Xenia was downtown with Sara yesterday when a woman identifying herself as a newspaper reporter for the Daily News approached them and asked if they were high school students and if they would mind talking to her about cell phones in the school. They had a nice conversation and Xenia called me shortly thereafter to tell me I might be getting a call about cell phones in the schools.
I received the call earlier this morning. And one of the first questions she asked was if I had any comments on the school policy against cell phones with cameras. I asked if they had a policy against ordinary cameras in the school. They didn’t. So I told her I didn’t think it made any sense to have a policy against cell phone cameras. One is allowed and the other isn’t. What sense can that make? Besides what’s the problem with cameras anyway? She expressed her opinion that there was concern about cameras being in the locker rooms and bath rooms. Yeah, I can see why they wouldn’t want pictures taken in those places but it’s just like gun control.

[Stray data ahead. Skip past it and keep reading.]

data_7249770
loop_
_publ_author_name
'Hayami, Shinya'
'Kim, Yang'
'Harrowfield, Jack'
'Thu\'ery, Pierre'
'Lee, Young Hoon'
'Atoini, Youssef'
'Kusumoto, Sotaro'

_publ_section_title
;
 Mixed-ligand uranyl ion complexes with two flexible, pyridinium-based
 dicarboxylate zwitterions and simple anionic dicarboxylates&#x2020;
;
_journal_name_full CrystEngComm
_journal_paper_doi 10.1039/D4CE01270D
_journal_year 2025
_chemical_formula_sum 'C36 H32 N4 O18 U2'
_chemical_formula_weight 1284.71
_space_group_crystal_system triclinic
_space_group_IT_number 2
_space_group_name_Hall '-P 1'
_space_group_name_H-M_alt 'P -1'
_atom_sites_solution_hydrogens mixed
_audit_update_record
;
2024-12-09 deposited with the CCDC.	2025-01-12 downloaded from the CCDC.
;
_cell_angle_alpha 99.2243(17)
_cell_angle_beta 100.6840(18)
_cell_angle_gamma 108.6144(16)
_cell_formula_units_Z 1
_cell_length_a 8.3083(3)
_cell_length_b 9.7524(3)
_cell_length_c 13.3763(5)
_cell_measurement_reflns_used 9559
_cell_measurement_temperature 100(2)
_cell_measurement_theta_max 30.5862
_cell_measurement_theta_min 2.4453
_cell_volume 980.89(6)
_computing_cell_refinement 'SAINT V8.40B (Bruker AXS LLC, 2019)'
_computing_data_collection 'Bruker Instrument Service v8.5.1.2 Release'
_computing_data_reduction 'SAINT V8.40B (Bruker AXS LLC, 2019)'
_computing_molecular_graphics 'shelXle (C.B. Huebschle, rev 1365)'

They don’t seem to get it. If someone is going to violate a rule against behavior that is obviously wrong and will be punished if the perpetrator is caught then what makes them think a rule against possessing the object to begin with will be honored? The possession is a victimless crime. Victimless crimes shouldn’t exist.
Just as old, broken-down windmills are charming while new, tremendously useful cell towers are ugly, so too are cell phone cameras evil while old film cameras are acceptable.
Cell phones are so insidious that they will give you brain tumors and start gas stations on fire. They’ll probably give you AIDS, and start hurricanes, too.
I think the major concern is that if someone has a camera in a locker room, it is more noticible than a cell phone camera and people would be more aware on any impropriety. I do think cell phones should be allowed; however, their use should be restricted to public areas, not in class rooms, rest rooms or locker rooms.